The central theme of my research program addresses the physiological development and immunological function of host organisms in the context of their interactions with associated microbiota. Host immune defenses have evolved to identify and manage pathogenic agents either through resistance or tolerance. The immune system applies similar scrutiny to potential microbial symbionts and other “non-self” agents, effectively delineating the distinction between friend and foe. The adaptive immune system of vertebrates is flexible and its function is highly dependent on early life experiences with antigens in the neonatal environment that serve to calibrate the recognition of and interactions with microorganisms later in life. Thus, host-associated microbial communities likely contribute significant organizational effects to developing hosts in addition to activational effects throughout the host lifetime. In a recent project we modified the composition of the tree swallow nest microbiome to test the hypothesis that exposure to a reduced diversity of environmental bacteria depresses neonatal immune function, either directly through endogenous activities or through immune-based maternal effects. I am also currently involved in a collaborative study addressing the organizational effects of host-associated microbiota on amphibian gene expression. This project utilizes massively parallel DNA sequencing of cDNA shotgun
libraries to describe the transcriptome and to quantify relative differences in gene expression between individuals. Such RNAseq studies illustrate a powerful approach to understanding host interactions and responses to their microbial environments. I am also involved in several research projects investigating the relationships between adult host immune function and host-associated microbial communities that may result from real-time activational effects or coevolution. One such study of wild tree swallows, with both comparative and experimental components, tests the hypothesis that the degree of maternal exposure to environmental microbes influences egg-mediated maternal effects.
I am also interested in understanding how host-associated microbial communities are assembled and maintained, and how they vary over space, time, and host-defined habitat. High-throughput DNA sequencing of 16S rRNA amplicons prepared from microbial samples produce the data from which community composition is assessed and measures of alpha- and beta-diversity are calculated. Several of my ongoing projects are tasked with collecting such baseline data describing the structure of microbiota associated with wild tree swallows, sea turtles, amphibians, and manatees. Baseline data from wild systems are critical at this stage because the assembly and structure of host-associated microbiota of free-living organisms are still poorly described. Although there is a rich history of work on the biogeography of microorganisms, there is accumulating evidence that the factors that govern dispersal and assemblage dynamics differ across scales of measure. To this end, one current project is investigating the relative effects of spatial, temporal, and climatic variables on the composition of bacterial communities found in the active nests of tree swallows (Tachycineta bicolor) breeding
throughout North America at local (i.e., meters apart) and continental scales. This project is being conducted in collaboration with the Earth Microbiome Project and the Cornell Laboratory of Ornithology. A second set of projects is characterizing alpha- and beta-diversity of the adult skin microbiome and pre-metamorphic gut microbiome between and within host amphibian species and across space and time in central Florida, in collaboration with Dr. Anna Savage here at UCF. A similar study, characterizing the gut microbiome of Florida sea turtles is being conducted in collaboration with Dr. Erin Seney and Dr. Katherine Mansfield through UCF’s Marine Turtle Research Group. In addition to investigating the structure of naturally occurring microbial assemblages, my research also addresses questions pertaining to initial colonization of naïve hosts, microbial assemblage, succession, and community dynamics in the context of host-related and environmental variation. One such study is characterizing the development of the neonatal gut microbiome in wild tree swallows over the first two weeks post hatch. A second objective of this project is to investigate how colonization dynamics change with experimental modification of the bacterial communities inhabiting the surrounding nesting material that eggs and hatchlings are exposed to. Extensive research in various animal systems point to the importance of the gut microbiome to host health and, thus, gaining a better understanding of the factors that contribute to dysbiosis may help improve rehabilitation and conservation efforts.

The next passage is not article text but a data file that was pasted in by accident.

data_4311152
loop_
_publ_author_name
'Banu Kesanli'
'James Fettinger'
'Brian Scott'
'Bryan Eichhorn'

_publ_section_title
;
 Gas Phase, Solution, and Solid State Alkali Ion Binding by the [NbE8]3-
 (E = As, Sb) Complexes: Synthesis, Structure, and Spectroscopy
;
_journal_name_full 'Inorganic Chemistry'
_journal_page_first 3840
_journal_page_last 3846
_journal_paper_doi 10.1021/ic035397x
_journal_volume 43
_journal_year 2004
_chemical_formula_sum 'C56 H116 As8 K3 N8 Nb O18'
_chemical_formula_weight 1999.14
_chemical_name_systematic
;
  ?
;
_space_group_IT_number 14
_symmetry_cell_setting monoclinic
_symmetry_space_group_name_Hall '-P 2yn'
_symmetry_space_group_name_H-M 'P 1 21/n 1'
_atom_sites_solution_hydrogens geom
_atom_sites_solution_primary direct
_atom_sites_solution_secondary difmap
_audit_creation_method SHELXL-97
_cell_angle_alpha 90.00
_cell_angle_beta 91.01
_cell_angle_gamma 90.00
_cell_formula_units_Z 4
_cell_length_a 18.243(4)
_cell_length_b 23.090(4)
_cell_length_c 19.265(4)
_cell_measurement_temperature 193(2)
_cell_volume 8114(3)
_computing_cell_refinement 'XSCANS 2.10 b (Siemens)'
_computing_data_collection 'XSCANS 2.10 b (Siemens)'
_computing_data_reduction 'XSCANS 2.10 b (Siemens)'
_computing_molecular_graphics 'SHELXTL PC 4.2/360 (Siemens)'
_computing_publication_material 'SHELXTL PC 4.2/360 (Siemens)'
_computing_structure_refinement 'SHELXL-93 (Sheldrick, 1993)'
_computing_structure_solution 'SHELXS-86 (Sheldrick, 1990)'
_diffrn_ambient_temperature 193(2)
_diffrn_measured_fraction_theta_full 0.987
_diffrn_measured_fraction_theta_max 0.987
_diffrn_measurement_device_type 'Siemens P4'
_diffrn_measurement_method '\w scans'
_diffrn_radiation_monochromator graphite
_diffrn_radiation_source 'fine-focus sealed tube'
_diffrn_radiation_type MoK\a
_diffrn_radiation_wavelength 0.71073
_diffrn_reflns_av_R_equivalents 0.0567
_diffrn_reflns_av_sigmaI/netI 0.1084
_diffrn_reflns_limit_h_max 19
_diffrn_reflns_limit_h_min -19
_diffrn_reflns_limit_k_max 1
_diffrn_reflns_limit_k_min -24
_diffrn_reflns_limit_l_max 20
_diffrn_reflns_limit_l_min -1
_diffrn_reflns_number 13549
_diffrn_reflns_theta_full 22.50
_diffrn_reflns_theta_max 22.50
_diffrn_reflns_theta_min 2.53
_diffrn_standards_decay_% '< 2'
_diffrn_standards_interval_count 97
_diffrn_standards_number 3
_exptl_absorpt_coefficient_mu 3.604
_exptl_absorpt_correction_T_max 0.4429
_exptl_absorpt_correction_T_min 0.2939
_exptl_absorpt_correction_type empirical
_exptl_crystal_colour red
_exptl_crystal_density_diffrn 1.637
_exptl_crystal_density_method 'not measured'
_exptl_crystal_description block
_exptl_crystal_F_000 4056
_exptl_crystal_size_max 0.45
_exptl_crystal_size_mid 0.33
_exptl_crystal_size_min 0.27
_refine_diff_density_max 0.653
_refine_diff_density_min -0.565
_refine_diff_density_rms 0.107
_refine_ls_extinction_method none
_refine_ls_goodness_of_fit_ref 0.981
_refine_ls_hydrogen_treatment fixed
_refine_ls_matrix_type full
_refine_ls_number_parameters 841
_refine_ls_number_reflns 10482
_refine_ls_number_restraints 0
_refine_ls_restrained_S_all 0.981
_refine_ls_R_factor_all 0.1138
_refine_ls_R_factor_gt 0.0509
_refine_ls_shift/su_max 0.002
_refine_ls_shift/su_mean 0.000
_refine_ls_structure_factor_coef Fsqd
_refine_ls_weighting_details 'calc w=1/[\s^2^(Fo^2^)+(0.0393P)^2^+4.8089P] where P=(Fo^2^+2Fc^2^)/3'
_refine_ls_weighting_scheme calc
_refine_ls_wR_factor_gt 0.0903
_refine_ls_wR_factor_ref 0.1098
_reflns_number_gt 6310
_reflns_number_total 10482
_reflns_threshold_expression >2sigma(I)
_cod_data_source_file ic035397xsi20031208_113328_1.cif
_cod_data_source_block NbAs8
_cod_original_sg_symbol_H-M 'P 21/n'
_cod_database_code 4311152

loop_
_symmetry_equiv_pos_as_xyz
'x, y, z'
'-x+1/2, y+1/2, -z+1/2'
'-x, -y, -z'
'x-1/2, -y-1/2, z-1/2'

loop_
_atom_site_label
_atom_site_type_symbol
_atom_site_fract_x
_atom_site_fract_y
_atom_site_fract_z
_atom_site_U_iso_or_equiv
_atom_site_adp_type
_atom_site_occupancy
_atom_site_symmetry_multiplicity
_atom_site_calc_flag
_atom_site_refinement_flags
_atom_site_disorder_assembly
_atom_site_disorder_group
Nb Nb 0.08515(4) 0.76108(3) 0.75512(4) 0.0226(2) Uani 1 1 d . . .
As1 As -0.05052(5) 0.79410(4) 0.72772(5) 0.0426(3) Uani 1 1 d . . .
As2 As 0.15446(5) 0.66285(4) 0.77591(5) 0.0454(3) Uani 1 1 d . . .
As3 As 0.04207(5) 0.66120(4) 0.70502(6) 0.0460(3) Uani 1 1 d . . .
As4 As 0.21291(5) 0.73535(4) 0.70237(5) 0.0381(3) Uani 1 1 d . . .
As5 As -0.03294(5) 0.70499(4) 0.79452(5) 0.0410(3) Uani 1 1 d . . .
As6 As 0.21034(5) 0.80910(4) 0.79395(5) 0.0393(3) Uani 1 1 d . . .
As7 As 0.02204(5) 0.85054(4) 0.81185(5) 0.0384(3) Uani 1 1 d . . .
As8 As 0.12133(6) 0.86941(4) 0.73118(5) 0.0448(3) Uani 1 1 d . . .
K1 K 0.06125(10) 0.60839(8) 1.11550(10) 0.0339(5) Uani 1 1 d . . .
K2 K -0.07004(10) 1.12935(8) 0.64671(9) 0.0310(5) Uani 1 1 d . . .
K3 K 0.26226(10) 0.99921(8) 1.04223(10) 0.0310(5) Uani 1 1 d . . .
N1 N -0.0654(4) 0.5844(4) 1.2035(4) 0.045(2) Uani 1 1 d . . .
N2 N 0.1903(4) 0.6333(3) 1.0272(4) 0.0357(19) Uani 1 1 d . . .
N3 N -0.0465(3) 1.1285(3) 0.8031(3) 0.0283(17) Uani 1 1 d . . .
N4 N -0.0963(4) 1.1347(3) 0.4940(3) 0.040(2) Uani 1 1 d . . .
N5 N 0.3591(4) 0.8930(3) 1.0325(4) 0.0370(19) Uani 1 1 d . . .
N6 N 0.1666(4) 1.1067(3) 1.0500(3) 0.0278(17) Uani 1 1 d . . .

The advent of massively parallel sequencing technology (e.g., Illumina) has revealed that microorganisms inhabit nearly every surface on earth, including external surfaces and internal tissues of living organisms. and their eukaryotic hosts. One unifying aspect underlying my group’s research activities is DNA metabarcoding, which includes the preparation and sequencing of 16S rRNA gene amplicon libraries to characterize microbial communities. More recently, the Wild Symbioses Lab has also been using DNA metabarcoding to characterize diet composition of insectivorous purple martins and house wrens and omnivorous sea turtles by instead targeting a portion of the mitochondrial genome (COI).